The Holidays


Some people celebrate Christmas on December 25.  Others celebrate the Solstice on December 21.  For Christians, December 25 marks the birth of Christ.  For Pagans, December 21 marks the return of the sun.  The season carries a universal theme of hope.  I recall this analogy from religious education classes.  Christ brings the world out of darkness in the same way that the sun gradually begins to brighten the dark days of winter.  This concept was used by the apostles to help spread Christianity.  In their attempt to convert Pagan people, these early missionaries often adapted their message to conform to local customs.  In Pagan cultures there was already a precedent for celebrating during these short days: lighting candles and sharing meals together.  Pagans and Christians alike need a little incentive to get through the last days of waning sun.  Our Christian apostles might have added the custom of gift giving, reminiscent of the three wise men who, following the star, brought gifts to the Christ child.

The wise men weren’t in a hurry following that star and yet, during our holidays, everyone seems to be in a rush: shopping, cooking, and partying.  And this activity is in contrast with another fact I recall from religion classes.  In the Christian tradition the twelve days of Christmas begin on December 25 and end on the Feast of Epiphany when the wise men finally arrived at the manger.  Our nuns taught us that the season of Advent, the four weeks leading up to Christmas, are a time of penitence and solemnity during which we’re expected to give up all things pleasurable.  For us, the days of Advent dragged on forever as we anticipated the Christ child, the traditional lighted tree, and presents (and not necessarily in that order of importance).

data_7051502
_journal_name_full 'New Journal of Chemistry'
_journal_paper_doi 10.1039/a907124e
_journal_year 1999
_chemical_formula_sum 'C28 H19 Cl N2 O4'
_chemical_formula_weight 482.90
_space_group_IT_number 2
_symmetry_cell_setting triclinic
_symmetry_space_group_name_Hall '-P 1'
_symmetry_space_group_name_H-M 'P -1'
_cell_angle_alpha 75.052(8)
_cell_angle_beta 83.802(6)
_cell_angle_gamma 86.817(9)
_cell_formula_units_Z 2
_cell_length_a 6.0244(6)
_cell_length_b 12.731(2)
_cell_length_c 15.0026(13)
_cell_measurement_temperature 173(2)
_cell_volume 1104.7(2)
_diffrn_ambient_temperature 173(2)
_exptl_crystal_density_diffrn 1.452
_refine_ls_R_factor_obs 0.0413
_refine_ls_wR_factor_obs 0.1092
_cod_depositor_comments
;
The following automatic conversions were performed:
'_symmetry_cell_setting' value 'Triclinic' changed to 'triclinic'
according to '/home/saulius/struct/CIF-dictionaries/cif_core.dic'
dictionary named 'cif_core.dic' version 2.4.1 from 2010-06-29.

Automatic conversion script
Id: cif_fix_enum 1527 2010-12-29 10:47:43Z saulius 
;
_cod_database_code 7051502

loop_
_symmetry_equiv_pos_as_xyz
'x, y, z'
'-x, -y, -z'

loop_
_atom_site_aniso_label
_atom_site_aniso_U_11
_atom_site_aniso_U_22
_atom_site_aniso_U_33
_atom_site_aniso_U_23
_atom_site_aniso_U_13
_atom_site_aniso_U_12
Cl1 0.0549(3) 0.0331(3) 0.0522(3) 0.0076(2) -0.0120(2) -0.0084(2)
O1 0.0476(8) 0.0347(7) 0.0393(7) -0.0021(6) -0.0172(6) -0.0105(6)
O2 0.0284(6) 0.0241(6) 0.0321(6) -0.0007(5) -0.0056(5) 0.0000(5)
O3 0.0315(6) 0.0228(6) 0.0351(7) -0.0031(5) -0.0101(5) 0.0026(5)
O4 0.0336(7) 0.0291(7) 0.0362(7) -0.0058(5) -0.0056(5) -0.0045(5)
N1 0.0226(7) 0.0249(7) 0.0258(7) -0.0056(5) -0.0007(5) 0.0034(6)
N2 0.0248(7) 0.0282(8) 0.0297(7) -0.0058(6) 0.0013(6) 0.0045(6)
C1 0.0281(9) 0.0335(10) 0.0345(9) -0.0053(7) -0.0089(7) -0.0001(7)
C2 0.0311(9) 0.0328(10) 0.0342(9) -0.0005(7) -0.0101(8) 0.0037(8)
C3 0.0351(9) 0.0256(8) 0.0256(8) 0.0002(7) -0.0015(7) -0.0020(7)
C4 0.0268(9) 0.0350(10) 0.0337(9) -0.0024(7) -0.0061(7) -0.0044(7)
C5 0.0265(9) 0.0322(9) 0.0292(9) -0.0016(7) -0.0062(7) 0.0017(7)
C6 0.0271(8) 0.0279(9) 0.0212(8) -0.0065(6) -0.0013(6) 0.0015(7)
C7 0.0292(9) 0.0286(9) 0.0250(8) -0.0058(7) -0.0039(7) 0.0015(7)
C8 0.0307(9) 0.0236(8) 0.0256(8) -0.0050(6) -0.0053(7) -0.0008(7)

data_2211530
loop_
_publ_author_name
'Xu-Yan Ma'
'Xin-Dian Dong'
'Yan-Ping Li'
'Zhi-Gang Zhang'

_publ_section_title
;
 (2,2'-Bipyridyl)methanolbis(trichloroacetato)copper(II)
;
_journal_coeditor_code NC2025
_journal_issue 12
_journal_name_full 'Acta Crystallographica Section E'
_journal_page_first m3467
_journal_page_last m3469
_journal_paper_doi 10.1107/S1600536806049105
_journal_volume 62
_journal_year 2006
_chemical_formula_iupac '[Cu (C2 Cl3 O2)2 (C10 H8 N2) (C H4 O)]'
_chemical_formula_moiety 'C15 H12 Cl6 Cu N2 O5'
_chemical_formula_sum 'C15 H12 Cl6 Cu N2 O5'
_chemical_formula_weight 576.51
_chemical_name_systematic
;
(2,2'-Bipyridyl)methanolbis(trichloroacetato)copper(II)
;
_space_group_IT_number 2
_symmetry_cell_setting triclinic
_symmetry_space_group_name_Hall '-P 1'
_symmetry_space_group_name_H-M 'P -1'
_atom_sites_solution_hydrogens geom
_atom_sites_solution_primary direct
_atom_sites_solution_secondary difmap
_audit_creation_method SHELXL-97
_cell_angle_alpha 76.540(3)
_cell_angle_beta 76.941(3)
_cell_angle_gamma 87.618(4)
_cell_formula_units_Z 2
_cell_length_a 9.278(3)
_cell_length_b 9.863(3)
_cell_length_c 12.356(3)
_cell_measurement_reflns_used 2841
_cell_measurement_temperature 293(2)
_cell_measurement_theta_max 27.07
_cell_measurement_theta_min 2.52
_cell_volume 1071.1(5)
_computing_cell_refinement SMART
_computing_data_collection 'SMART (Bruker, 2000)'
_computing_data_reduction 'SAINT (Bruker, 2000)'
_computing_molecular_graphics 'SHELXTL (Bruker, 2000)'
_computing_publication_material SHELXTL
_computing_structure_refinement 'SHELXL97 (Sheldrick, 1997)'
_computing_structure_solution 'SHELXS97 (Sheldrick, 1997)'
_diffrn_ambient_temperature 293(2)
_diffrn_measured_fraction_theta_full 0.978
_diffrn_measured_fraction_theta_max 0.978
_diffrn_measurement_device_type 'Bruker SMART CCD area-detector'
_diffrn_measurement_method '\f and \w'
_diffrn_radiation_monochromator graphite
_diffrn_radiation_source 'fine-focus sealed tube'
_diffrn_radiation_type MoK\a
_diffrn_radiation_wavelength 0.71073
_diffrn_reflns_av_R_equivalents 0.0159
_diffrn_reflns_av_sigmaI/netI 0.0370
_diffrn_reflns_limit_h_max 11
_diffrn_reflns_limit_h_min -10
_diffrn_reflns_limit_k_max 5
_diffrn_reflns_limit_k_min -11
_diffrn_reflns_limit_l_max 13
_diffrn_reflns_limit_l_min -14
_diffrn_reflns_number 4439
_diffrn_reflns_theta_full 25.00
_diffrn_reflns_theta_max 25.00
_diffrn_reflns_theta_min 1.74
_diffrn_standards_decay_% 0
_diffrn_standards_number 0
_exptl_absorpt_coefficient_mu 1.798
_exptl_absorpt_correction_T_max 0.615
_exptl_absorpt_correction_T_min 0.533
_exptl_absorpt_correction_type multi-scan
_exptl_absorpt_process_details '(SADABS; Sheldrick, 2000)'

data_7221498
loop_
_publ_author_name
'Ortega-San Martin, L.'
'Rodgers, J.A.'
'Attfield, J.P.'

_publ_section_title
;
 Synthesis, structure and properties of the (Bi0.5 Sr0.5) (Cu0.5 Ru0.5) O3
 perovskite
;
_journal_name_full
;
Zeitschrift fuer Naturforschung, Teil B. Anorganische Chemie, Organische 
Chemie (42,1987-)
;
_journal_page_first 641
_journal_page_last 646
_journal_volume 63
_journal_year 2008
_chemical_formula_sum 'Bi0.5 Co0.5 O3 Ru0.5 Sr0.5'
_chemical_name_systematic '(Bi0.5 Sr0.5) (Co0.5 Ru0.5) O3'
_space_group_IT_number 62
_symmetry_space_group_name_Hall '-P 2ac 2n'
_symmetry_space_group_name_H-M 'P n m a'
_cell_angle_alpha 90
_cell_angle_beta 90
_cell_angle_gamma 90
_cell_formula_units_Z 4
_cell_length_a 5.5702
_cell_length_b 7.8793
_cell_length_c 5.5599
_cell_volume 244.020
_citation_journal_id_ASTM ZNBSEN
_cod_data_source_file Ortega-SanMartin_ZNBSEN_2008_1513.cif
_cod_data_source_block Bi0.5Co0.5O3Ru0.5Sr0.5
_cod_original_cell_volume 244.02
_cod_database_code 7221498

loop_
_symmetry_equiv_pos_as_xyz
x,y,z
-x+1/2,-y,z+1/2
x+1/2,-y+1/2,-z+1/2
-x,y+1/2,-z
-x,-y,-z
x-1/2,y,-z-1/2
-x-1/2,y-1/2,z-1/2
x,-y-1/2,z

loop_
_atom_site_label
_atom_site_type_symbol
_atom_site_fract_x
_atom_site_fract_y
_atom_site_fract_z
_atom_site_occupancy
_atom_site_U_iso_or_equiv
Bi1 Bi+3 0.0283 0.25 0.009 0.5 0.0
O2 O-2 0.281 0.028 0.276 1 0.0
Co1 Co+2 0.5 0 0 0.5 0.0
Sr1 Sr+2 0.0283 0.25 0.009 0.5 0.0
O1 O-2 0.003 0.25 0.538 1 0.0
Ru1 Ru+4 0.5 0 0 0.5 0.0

Over time, I guess adults as well as kids lost patience with Advent.  Now we can barely wait until Halloween to begin our Christmas preparations.  This gives us almost two months to plan for a day which has become a Norman Rockwell myth.  I suggest the holidays, and our expectations for the holidays, have gotten a little out of hand.  Maybe we need to take control of the situation, step back, take a breath, and invite a little awareness into our holiday activities.

Most people are affected in some ways by the decreasing daylight and I doubt that frenzied activity helps to drive away feelings of depression.  Winter can be an opportunity to go within.  Think about the images of the season: a silent snowfall, barren fields asleep beneath a blanket of white.  In the hush of winter Mother nature herself seems to be enjoying a period of self reflection.  A little hibernation can be therapeutic.  By winter’s end, after making good use of earth’s time-out, we discover an awakening of the soul that accompanies the awakening of light.

Take heart.  The sun returns.

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